Jan. 15, 2013 at 9:56 AM ET
Stocks opened lower on Wall Street after the government reported that retail spending rose only modestly between November and December, a critical period for stores.
The Commerce Department said retail sales rose 0.5 percent in December from November.
Investors also fretted over the debate brewing in Washington over raising the U.S. borrowing limit as well as what is expected to be a lackluster earnings season.
The Dow Jones industrial average was down 33 points at 13,474 shortly after the opening bell Tuesday. The Standard & Poor's 500 index was off five at 1,465. The Nasdaq composite was down 17 points at 3,100.
High-end yoga wear maker Lululemon Athletica dropped 7 percent after the company issued a revenue forecast that was below the forecasts of Wall Street analysts.
RadioShack rose 2 percent after the electronics retailer said it would close down its mobile phone centers in Target stores, an operation that analysts see as a money-loser.
On Monday, President Barack Obama rejected any negotiations with Republicans over raising the U.S. debt ceiling. The United States could default on its debt if Congress does not increase the borrowing limit.
Resolving the debt ceiling debate is more a question of how than if. Investors are wary of another last-minute agreement like the one in August 2011, said Rick Meckler, president of investment firm LibertyView Capital Management in Jersey City, New Jersey.
"Of course people expect the government will not default on its debt ... but there could be damage done in how it's resolved," said Meckler. "A long, dragged out fight over this damages the credibility of the government and can weaken the global market for U.S. debt."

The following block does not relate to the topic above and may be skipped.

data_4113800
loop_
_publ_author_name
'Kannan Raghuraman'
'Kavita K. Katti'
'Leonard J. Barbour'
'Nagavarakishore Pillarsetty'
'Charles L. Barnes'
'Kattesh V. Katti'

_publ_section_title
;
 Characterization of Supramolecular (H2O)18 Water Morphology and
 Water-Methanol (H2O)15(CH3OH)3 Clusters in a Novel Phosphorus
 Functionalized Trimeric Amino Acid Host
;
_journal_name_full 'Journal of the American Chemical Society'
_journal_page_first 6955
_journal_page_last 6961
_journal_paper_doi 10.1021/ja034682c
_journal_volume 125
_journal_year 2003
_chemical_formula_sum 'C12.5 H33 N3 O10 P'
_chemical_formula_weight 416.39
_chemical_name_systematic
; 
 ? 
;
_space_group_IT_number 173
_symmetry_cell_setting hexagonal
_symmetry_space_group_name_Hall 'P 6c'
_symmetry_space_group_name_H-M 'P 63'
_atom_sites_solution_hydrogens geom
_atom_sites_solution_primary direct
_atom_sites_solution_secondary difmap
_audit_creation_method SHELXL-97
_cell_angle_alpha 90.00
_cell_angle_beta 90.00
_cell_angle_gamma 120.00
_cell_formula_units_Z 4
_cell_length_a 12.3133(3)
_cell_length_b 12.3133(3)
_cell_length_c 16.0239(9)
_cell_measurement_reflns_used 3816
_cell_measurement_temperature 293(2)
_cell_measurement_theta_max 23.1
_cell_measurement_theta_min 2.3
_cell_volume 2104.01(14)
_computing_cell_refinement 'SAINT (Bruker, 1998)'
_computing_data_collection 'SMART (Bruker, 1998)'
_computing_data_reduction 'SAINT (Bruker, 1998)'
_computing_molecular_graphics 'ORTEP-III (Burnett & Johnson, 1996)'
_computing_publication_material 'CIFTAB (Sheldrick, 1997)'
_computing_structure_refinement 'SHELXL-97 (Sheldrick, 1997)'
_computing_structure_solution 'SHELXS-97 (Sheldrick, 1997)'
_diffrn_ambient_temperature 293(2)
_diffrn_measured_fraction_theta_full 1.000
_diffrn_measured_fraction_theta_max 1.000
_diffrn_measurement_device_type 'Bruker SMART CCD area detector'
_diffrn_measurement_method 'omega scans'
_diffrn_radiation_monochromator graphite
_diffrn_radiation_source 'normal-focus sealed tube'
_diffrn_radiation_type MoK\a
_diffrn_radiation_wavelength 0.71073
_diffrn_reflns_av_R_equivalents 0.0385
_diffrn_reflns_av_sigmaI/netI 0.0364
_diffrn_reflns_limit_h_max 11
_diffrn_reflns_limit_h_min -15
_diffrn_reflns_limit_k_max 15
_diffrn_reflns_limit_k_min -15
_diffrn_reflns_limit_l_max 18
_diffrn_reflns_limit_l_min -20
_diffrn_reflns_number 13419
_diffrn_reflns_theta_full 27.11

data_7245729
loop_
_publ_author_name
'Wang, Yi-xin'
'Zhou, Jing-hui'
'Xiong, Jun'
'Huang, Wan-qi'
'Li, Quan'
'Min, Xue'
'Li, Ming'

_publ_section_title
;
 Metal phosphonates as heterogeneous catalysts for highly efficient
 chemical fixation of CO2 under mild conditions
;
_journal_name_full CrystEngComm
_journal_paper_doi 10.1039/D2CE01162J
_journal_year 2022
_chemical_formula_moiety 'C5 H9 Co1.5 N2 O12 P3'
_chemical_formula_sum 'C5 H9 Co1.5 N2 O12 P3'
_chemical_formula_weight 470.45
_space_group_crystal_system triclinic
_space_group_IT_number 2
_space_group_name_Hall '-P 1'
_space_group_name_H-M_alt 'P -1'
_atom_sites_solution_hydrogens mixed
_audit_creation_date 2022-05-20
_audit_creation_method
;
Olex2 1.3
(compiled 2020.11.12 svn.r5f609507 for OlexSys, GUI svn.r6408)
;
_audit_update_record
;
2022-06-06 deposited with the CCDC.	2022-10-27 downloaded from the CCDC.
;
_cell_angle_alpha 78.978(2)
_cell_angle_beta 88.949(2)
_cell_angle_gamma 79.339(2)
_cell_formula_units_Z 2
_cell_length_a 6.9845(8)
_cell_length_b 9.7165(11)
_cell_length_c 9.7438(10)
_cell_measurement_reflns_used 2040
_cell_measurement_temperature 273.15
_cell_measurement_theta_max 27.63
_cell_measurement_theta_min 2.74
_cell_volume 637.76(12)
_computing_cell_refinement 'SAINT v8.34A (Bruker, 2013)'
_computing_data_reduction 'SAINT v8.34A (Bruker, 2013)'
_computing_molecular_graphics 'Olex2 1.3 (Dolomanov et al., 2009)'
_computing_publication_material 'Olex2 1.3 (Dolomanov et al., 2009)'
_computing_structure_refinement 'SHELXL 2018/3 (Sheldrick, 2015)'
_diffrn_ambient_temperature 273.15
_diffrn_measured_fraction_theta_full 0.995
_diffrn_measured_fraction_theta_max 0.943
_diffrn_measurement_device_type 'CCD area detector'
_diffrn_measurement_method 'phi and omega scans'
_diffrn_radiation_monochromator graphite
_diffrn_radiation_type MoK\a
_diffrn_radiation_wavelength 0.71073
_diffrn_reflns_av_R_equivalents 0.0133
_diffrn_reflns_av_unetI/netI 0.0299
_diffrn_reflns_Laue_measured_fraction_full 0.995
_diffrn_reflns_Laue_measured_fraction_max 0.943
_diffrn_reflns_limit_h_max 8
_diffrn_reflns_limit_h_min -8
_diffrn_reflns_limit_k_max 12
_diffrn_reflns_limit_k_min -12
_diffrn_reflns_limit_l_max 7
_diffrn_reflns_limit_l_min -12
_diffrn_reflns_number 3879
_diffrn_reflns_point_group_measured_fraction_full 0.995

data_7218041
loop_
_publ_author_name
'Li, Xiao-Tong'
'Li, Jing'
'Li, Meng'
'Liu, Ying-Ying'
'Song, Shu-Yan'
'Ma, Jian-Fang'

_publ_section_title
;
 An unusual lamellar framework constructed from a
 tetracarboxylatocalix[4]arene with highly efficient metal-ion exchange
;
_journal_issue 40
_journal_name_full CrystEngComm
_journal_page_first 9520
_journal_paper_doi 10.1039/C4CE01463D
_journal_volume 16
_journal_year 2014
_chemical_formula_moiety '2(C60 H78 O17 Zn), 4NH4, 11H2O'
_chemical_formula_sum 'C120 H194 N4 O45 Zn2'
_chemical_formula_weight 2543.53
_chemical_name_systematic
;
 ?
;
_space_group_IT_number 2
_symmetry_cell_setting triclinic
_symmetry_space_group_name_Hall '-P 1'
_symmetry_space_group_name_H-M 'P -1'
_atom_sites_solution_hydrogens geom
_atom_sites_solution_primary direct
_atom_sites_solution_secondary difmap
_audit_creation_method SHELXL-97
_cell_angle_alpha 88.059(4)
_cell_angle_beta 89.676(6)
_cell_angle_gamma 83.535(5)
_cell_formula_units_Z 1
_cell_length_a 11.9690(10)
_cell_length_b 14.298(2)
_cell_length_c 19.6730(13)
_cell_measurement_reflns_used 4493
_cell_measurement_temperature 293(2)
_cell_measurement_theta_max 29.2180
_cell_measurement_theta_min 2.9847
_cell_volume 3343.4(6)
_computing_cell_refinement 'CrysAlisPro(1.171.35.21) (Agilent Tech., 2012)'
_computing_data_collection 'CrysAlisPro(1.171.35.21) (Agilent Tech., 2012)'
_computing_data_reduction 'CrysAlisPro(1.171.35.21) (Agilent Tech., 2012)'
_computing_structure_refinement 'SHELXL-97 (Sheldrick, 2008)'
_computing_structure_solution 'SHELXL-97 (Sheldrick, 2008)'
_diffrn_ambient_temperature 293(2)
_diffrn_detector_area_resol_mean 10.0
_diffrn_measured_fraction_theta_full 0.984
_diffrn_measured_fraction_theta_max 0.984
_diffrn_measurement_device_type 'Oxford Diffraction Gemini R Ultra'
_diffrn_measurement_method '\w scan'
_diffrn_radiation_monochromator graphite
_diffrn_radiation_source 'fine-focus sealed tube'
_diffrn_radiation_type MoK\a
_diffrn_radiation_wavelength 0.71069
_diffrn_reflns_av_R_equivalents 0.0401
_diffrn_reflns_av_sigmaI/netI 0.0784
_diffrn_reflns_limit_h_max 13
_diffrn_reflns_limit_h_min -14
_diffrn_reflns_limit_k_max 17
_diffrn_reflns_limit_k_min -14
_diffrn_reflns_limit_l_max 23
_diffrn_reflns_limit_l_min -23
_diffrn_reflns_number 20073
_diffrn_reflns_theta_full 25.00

Speaking separately on Monday, Federal Reserve Chairman Ben Bernanke urged lawmakers to raise the debt ceiling. The central bank chairman also gave a cautiously optimistic outlook for U.S. growth but no clear hints on when the Fed would curb its aggressive bond purchases.
Corporate earnings season picks up the pace this week and investors are bracing for disappointment. Analyst estimates for the quarter have fallen sharply since October. S&P 500 earnings growth is now seen up just 1.9 percent from a year ago, Thomson Reuters data showed.
Although the data, on balance, was positive, reaction in the market was likely to be limited with investors' attention on the negotiations over the debt ceiling and spending cuts, said Hugh Johnson, chief investment officer of Hugh Johnson Advisors LLC in Albany, NY.
"'Fiscal Cliff Two' is now the principle focus of investors," he said.